to lower premiums to the point where the private sector has been unable to compete. Writing for Forbes last August, Michael Thrasher explained that “primary insurers — those that sell standard insurance policies to individuals and businesses — haven’t sold flood insurance in the private market for more than half a century. Companies could not charge affordable premiums and profit when private flood insurance was proposed in the 1950s. The lack of a private market ultimately led to the creation of the National Flood insurance Program (NFIP) in 1968 and the sale of government flood insurance policies that the private market was unable to compete with, until recently.”
The $24 billion in taxpayer subsidies provided so far have allowed the NFIP
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Third, “flood resistant” construction standards were updated in 2009, 2012, and 2015. No doubt they will be updated again in the effort to hold down damages and claims. higher elevation requirements for properties seeking HUD assistance or Federal Housing Administration (FHA) mortgage insurance.” For the first time in nearly 40 years, HUD is proposing to establish “For the first time in nearly 40 years,” said the Department, “HUD is proposing to establish higher elevation requirements` for properties seeking HUD assistance or Federal Housing Administration (FHA) mortgage insurance.” According to the Department, “HUD’s proposed rule would require that properties deemed ‘non-critical’ to be elevated two feet above the site’s base flood elevation (also called 100-year floodplain), a term commonly used in floodplain management. Properties considered ‘critical,’ such as hospitals, nursing homes, and police/fire facilities, For example, in October HUD proposed a new flood “resilience standard.”
would be elevated to three feet above the base flood elevation or the 500-year floodplain, whichever is greater.” Fourth, flood insurance premiums will have to rise because the present system is untenable. This will mean that some owners with marginal finances will no longer be able to afford waterfront property. Other owners, faced with rising premiums, will no longer purchase flood insurance, something that may already be happening: according to a 2016 report by the Insurance Information Institute “12 percent of American homeowners had a flood insurance policy, lower than the 14 percent who had the coverage in 2015.” Fifth, the $24 billion owed to the Treasury is unlikely to ever be repaid. The growth of a private presence in the flood insurance field will not bring new dollars to the government.
Sixth, the 2018 budget is unlikely to be passed as written. However, it opens the flood insurance discussion months before the NFIP authorization ends later this year on Sep. 30. Seventh, flood prevention efforts need to be seen as not only benefiting waterfronts but also as a jobs program. Replicate the New York effort nationwide — something which seems increasingly necessary — and you can easily have a $1 trillion infrastructure program that would cut flood insurance claims and at the same time create jobs throughout the economy, benefits that would be good for everyone. Lastly, the NFIP will have to be re- authorized this year for a very simple reason: There is nothing to replace it at this time and flood insurance subsidies are far cheaper than devaluing millions of waterfront properties.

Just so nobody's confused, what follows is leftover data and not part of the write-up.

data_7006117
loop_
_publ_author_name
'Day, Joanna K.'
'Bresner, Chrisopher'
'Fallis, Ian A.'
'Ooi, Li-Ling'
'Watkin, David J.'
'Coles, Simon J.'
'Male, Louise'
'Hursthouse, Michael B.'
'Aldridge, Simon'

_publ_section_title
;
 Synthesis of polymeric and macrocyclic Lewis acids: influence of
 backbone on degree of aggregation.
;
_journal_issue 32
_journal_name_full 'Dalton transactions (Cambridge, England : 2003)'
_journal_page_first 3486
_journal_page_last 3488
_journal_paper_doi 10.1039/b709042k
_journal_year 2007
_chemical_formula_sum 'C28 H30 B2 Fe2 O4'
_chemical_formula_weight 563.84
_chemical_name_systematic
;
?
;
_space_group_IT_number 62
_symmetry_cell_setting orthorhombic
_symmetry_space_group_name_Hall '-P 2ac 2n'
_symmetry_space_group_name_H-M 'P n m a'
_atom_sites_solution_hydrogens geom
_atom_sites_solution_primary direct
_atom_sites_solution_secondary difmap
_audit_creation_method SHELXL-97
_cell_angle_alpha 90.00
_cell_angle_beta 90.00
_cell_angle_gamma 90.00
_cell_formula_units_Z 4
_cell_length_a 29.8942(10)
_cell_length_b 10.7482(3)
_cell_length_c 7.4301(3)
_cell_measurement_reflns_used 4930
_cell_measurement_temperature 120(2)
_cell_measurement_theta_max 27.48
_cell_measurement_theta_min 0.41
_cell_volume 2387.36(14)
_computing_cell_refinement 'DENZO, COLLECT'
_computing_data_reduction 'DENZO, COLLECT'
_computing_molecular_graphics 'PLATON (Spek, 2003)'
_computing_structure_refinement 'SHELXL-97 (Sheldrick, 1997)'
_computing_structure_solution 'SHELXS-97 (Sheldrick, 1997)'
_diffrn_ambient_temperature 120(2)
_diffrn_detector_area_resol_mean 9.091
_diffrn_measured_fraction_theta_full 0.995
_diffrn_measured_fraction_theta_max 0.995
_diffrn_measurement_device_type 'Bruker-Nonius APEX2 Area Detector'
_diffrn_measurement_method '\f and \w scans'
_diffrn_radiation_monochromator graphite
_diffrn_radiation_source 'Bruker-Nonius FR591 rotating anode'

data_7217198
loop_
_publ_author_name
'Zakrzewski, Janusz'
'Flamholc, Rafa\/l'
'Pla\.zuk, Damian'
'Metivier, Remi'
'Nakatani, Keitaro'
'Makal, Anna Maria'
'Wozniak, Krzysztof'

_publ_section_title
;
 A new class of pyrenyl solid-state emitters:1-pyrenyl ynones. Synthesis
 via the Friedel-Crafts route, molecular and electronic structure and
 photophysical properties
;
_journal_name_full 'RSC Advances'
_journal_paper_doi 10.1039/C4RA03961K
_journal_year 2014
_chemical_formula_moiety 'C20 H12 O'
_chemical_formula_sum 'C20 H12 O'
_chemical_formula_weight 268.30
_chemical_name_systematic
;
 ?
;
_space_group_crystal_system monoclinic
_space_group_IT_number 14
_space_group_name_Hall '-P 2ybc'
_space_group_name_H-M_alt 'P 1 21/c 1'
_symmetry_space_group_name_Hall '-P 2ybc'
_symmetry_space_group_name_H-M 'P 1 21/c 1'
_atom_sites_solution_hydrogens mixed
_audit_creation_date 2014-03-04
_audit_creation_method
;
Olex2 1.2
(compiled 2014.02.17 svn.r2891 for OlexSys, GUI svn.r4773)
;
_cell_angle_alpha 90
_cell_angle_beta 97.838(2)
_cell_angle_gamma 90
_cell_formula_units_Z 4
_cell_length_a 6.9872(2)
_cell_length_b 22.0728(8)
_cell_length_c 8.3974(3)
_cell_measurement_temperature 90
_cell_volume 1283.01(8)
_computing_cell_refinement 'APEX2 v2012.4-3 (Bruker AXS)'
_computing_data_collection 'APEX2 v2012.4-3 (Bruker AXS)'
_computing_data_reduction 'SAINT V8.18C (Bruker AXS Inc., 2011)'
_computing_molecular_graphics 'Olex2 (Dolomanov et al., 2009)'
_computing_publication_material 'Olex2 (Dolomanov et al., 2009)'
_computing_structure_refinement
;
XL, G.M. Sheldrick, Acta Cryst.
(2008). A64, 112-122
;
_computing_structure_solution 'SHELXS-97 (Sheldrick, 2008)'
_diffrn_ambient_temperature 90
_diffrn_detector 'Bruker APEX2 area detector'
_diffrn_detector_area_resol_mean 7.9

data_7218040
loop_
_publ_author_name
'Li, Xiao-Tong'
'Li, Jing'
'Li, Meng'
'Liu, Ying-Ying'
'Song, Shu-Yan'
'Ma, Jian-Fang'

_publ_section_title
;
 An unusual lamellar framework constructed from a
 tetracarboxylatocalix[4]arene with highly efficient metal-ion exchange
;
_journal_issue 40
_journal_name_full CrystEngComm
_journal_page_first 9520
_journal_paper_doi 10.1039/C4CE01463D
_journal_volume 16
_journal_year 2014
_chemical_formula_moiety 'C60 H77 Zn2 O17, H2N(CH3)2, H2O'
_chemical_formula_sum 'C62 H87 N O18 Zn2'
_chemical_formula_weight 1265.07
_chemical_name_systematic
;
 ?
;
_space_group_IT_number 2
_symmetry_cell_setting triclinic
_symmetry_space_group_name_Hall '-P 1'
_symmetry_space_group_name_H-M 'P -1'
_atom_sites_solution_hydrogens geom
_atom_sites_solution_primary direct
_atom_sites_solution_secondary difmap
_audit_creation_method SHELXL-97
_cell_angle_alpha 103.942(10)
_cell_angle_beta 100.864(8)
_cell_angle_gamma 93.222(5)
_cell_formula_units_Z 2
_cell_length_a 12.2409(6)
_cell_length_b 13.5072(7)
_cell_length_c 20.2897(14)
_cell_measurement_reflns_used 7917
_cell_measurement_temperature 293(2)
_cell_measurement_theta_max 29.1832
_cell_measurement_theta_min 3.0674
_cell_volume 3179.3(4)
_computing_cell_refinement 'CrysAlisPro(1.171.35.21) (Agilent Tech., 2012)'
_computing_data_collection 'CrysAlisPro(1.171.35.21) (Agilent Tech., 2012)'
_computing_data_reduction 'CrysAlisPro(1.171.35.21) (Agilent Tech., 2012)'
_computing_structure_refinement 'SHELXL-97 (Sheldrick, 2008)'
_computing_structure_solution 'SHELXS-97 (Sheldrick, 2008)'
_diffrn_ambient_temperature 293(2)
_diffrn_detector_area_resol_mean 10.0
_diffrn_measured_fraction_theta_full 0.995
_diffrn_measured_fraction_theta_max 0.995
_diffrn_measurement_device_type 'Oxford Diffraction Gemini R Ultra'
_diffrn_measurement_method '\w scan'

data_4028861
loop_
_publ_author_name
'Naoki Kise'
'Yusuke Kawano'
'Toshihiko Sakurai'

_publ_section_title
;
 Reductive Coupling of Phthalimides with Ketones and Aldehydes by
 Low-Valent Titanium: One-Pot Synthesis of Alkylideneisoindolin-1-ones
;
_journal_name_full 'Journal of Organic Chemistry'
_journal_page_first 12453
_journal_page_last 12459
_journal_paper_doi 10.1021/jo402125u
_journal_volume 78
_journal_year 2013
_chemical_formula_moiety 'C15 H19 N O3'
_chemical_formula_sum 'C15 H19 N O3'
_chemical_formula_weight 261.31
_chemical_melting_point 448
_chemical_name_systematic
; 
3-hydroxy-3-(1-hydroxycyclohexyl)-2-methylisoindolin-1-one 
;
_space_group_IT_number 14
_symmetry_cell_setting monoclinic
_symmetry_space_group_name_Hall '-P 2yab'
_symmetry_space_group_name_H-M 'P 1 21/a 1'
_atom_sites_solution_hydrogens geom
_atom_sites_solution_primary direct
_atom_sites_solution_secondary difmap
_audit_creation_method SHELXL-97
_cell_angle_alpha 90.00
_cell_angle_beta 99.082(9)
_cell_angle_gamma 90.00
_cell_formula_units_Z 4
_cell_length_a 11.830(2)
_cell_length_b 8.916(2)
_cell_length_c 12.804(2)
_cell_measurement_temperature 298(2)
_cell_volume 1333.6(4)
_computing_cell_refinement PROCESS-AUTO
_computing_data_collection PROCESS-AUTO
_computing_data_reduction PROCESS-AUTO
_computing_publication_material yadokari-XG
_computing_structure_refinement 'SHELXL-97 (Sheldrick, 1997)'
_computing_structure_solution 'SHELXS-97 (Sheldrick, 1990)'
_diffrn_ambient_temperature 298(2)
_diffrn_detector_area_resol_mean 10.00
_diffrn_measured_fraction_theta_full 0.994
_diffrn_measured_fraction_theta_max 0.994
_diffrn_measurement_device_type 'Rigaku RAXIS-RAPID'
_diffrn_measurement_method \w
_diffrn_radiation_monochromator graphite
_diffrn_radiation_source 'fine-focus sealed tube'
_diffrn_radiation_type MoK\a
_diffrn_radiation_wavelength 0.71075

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Mortgage of the Future Will Be Designed for Digital Natives
The mortgage industry has finally begun to move from the Dark Age into the Digital Age. While technological innovations have re-imagined many other consumer financial services over the past few years, mortgages lagged behind. Now, with the recent introduction of the online mortgage, the piles of paperwork and endless back-and-forth that characterized the traditional mortgage process are now being replaced by online applications, document uploads, and e-signatures.
opaque old-school mortgage application into an online form isn’t enough to meet their expectations of quality service. These digital natives require a highly customized, low-cost mortgage experience that puts them in control of their own homebuying destiny. Digital Natives Are Entering the Homebuying Market 15.8 million new homebuyers—many of whom are highly tech-savvy—have already entered or are expected to enter the market between 2015 and 2025, according to research from Big
Manvinder heads LendingHome’s Consumer Mortgage business with a focus on putting the customer first. He has more than 15 years of marketing leadership experience across multiple industries, including Executive in Residence at Maveron advising portfolio companies on growth, the first CMO at Kabam, and Head of Marketing of major product lines at Intuit.
But for homebuyers born into the digital age, simply retro-fitting the complex,
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Shifts Ahead: Demographic Clarity for Business , a new book from John Burns Real Estate Consulting. Many of these first-time buyers grew up alongside technology and expect their mortgage experience to meet the same high standards set by their ability to seamlessly book travel online or order a car via their mobile devices. The first generation of online mortgage lenders allows borrowers to fill out an online application at the start of the process, in the same way the first
generation of online travel companies allowed customers to put their travel preferences into an online form before being passed along to a booking agent. But the generation of consumers poised to enter the housing market expect more, starting with an experience designed to meet their specific needs. A Personalized Mortgage Experience Digital natives have grown up alongside streaming video services that quickly learn whether they prefer quirky dramas to lighthearted comedies and